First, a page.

But these past few weeks, when I've been struggling to cope with my dad's death as never before, I realised it's very relevant to me. I have said a few times that grief can make you feel abandoned, unloved, alone, isolated. In fact, like you are walking alone along the sand.

I have looked down at my footprints a lot recently and felt angry and alone - because there has only been one set of prints there. Abandoned when I needed help the most.

I can now see that R has been carrying me every step of the way.

The poor man, I think he must really be feeling the strain by now!


Wednesday, March 11, 2009

Tonight, I talked with my mum for the first time in years. Of course I have spoken to her lots. But not really talked.

My family doesn't really do boundaries very well. So anything told to one of them, will be passed round the rest soon enough. Usually this annoys me, but as a result of my sisters blabbermouths, my mum phoned to tell me she is aware she made a lot of mistakes when she divorced and in the years afterwards. She's sorry she wasn't there for me more, or more aware of what was going on with my dad back then.

I couldn't believe it. I have never felt able to have an honest conversation with her. Because when we were children, if you said something you didn't like, she'd give you the silent treatment for anything up to 3 days at a time. Even as a grown woman, I am afraid of getting the silent treatment. But here she was, openly soliciting feedback.

It was the hardest step either of us could ever take I think. It has made me aware there is hope out there. A glimmer. That people can grow and learn. That because something feels bad today, it doesn't mean it will forever.

I know I will get through this.


Monday, March 09, 2009

Thoughts and the "little voice"

Sometimes (and since long before my dad died, in fact for as long as I can remmeber) I am plagued by horrible thoughts. The thoughts can vary but the end result is usually based around "It will all go wrong. It will be all my fault. I will never be able to put things right, because this will have been my Last Chance".

These thoughts can be incredibly self-fulfilling and looking back now with a (slightly) older wiser head, these thoughts are the reason I left university after 6 weeks the first time round. The reason I spent the whole of one doomed-before-it-started relationship telling the poor man that he would surely get bored of me soon and want to chuck me? The reason I quit my first proper job after 3 months, and my second proper job after 6. The reason why, when I was 15 years old and working in a cafe on a saturday, I used to feel sick every friday night. The reason I was convinced after a few months that my now husband was surely getting bored of me and was just too chicken to say it. (I was obviously wrong there). The reason why when being told I was to be made redundant, instead of feeling liberated, I felt bereft. The reason why now, when that has clearly led to interesting opportunities for me and I am clearly doing well in my new job, I still feel like it might all unravel any minute now. For my entire life, that little voice has followed me around.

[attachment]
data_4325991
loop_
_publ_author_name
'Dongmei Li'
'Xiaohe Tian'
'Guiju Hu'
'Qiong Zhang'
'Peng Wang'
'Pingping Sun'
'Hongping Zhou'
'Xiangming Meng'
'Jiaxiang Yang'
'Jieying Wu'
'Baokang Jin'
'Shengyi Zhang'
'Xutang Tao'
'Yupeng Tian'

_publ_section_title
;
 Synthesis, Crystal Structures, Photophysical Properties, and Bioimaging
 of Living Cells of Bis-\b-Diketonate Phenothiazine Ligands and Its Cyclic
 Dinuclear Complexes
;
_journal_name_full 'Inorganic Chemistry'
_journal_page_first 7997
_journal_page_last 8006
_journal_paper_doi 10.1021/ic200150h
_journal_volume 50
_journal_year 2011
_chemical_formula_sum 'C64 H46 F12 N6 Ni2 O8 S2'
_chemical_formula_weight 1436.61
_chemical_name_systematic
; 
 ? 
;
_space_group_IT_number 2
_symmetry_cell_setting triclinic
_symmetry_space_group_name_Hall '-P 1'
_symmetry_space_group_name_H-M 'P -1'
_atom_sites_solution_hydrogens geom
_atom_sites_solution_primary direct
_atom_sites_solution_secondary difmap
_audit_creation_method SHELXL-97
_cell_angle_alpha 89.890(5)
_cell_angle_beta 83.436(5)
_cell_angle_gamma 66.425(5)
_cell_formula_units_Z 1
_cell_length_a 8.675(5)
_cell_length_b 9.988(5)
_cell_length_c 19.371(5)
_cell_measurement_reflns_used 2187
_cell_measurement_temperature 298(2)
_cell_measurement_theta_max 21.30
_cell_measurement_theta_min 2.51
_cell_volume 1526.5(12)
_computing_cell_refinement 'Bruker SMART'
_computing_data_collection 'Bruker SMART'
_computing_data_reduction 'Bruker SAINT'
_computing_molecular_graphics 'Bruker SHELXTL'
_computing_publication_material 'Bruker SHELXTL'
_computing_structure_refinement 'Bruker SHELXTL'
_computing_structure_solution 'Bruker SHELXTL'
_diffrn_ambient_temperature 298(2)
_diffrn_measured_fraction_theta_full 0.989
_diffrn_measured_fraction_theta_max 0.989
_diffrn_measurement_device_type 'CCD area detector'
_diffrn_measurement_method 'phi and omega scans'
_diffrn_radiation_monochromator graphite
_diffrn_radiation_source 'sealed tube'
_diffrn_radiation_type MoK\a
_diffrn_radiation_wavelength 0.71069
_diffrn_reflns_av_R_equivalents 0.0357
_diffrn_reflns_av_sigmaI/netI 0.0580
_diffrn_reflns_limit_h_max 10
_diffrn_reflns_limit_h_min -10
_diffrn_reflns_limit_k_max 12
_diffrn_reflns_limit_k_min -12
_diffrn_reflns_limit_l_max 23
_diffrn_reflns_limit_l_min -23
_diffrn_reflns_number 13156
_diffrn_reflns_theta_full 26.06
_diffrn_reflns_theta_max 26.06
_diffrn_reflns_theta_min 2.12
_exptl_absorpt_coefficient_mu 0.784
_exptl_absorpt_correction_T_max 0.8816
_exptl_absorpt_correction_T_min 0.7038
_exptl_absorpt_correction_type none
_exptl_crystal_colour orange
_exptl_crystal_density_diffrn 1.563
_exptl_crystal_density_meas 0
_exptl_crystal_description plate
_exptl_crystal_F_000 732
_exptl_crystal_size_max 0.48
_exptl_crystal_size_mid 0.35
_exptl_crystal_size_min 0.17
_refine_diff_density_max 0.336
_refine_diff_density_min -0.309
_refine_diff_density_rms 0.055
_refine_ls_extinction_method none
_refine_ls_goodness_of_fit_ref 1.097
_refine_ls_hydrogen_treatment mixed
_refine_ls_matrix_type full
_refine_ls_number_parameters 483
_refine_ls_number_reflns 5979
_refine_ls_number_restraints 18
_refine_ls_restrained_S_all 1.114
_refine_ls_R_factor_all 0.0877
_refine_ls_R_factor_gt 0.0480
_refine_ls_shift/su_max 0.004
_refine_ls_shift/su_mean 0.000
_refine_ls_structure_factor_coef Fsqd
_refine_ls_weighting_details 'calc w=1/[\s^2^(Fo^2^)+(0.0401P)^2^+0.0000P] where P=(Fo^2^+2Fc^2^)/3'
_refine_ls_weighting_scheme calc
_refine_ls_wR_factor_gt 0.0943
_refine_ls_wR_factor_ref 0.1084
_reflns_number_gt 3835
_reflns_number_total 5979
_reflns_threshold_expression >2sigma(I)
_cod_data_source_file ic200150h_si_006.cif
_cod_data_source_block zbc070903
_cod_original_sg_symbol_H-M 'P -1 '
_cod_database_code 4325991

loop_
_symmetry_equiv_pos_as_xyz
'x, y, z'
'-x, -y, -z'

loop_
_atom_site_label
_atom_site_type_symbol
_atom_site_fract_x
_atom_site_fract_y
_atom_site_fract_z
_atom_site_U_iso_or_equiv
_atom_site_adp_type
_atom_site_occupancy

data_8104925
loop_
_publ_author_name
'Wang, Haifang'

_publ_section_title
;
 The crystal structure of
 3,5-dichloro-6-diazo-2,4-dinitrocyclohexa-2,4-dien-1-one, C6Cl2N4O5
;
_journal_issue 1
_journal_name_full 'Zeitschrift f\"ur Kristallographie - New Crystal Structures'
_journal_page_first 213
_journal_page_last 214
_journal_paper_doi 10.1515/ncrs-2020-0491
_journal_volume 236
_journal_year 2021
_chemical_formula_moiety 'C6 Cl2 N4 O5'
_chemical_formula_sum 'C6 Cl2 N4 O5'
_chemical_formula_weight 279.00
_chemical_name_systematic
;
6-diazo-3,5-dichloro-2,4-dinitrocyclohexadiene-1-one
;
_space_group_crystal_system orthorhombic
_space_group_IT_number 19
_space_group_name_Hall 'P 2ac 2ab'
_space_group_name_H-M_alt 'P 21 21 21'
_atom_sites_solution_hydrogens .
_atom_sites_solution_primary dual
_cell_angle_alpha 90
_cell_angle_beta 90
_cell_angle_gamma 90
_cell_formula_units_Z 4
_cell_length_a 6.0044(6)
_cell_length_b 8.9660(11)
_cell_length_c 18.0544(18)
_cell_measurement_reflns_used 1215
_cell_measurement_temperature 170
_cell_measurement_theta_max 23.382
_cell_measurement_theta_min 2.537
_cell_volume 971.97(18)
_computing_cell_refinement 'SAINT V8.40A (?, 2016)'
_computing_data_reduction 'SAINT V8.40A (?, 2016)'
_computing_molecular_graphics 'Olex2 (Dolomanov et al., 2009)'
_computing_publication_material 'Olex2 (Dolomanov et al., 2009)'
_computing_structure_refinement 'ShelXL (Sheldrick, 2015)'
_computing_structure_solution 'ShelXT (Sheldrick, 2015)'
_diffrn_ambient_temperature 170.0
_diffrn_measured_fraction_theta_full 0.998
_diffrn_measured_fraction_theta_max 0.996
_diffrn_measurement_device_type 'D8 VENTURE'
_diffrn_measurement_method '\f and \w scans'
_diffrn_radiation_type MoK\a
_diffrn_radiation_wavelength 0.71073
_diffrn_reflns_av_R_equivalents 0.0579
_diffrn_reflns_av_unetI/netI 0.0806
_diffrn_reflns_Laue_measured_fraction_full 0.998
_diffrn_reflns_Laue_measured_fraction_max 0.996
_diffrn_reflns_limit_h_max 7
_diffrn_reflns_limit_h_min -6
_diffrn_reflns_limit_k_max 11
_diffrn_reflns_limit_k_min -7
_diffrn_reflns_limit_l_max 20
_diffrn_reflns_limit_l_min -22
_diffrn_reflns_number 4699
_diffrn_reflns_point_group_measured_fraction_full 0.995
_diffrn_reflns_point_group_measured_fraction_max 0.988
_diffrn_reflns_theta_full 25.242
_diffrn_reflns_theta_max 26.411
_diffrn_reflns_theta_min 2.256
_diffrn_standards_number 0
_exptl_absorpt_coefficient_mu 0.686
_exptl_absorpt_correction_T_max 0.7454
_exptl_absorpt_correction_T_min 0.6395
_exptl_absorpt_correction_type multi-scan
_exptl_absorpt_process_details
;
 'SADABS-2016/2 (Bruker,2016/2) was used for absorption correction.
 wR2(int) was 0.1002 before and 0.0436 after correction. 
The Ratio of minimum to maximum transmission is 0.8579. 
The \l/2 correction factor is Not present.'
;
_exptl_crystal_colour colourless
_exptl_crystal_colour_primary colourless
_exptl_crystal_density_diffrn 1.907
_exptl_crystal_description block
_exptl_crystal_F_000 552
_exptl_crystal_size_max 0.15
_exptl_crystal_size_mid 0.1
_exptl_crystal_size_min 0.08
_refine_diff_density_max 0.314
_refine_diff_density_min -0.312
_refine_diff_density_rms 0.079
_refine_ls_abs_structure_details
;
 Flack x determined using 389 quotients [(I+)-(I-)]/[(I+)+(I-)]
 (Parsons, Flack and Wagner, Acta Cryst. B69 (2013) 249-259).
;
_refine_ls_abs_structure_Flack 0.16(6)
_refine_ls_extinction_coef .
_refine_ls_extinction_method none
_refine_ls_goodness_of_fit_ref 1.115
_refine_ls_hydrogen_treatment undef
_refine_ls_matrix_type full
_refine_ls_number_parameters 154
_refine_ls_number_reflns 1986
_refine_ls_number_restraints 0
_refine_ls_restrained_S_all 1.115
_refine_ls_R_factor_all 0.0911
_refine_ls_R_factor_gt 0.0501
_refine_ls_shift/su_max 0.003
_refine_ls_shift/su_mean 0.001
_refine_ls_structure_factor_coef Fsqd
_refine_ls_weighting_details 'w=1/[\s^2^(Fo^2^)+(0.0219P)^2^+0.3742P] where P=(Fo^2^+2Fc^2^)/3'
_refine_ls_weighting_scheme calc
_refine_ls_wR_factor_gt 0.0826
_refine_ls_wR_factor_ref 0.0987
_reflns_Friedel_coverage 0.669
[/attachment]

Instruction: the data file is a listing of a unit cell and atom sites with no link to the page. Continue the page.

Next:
Anyway, I have always tried to deal with these thoughts by imagining the worst case scenario, mentally preparing myself for it, and then carrying on, waiting for the worst to happen. It is a horrible way to live. I am only now seeing how much this has tinged my life until now.

Recently, after another awful weekend that shouldn't have been awful, I was grizzling on a sunday night. My husband and I between us came to the conclusion that I shouldn't even be giving these thoughts justice by trying to combat them. I should dismiss them when they start to creep in. We thought of a phrase - "my little man's an idiot". (It's a line from Seinfeld...) And you know what, it's worked pretty well.

But since last week, the volume of incoming thoughts has been much higher than normal. They are coming at me from all directions. It's been much harder to dismiss them because they are just so ..... voluminous! I can only conclude it's because last Sunday, the 1st March was what would have been my dad's birthday. I went to see some family, and was given a few bits of his. Not much, some photos of buses (!), an old french dictionary I used to love to borrow, and some thigns he had kept from me - a school play programme, a cross stitch I made him, and a letter I sent to him when he first moved away, In it I wrote "I miss you. Don't forget me". Then I told him a load of terrible jokes. What on earth must have been going on in my 7 year old head? I had no idea he had kept these things.

I like to think the most emotionally healthy of people would have been tested by that. It is really normal for me to feel winded by it. And it will get better with time. It will. It will. I just struggle to feel it now.

This has made me want to write about how a divorce, even 20 years ago, will still affect a family like ripples on a pond, when a death occurs. But I have to goto work now, so that will have to be another time.


Wednesday, March 04, 2009

Grief can make you feel....

Like you are being smothered with a blanket

Completely alone, even when you are surrounded

Like looking at the world through the wrong strength glasses - everything is a little different to the way it was before, and it makes you feel sick

Rejected. Even by those who are really trying to support you

Intensely jealous of anyone who isn't feeling what you're feeling. Yet completely unaware of anyone out there who is feeling what you're feeling, or worse

A need to get away from it all, in the most inconvenient of circumstances

Like you will never want to put food in your mouth again - what's the point?

A need to get out of your own skin. Because that might be the only way you'll ever stop feeling like this.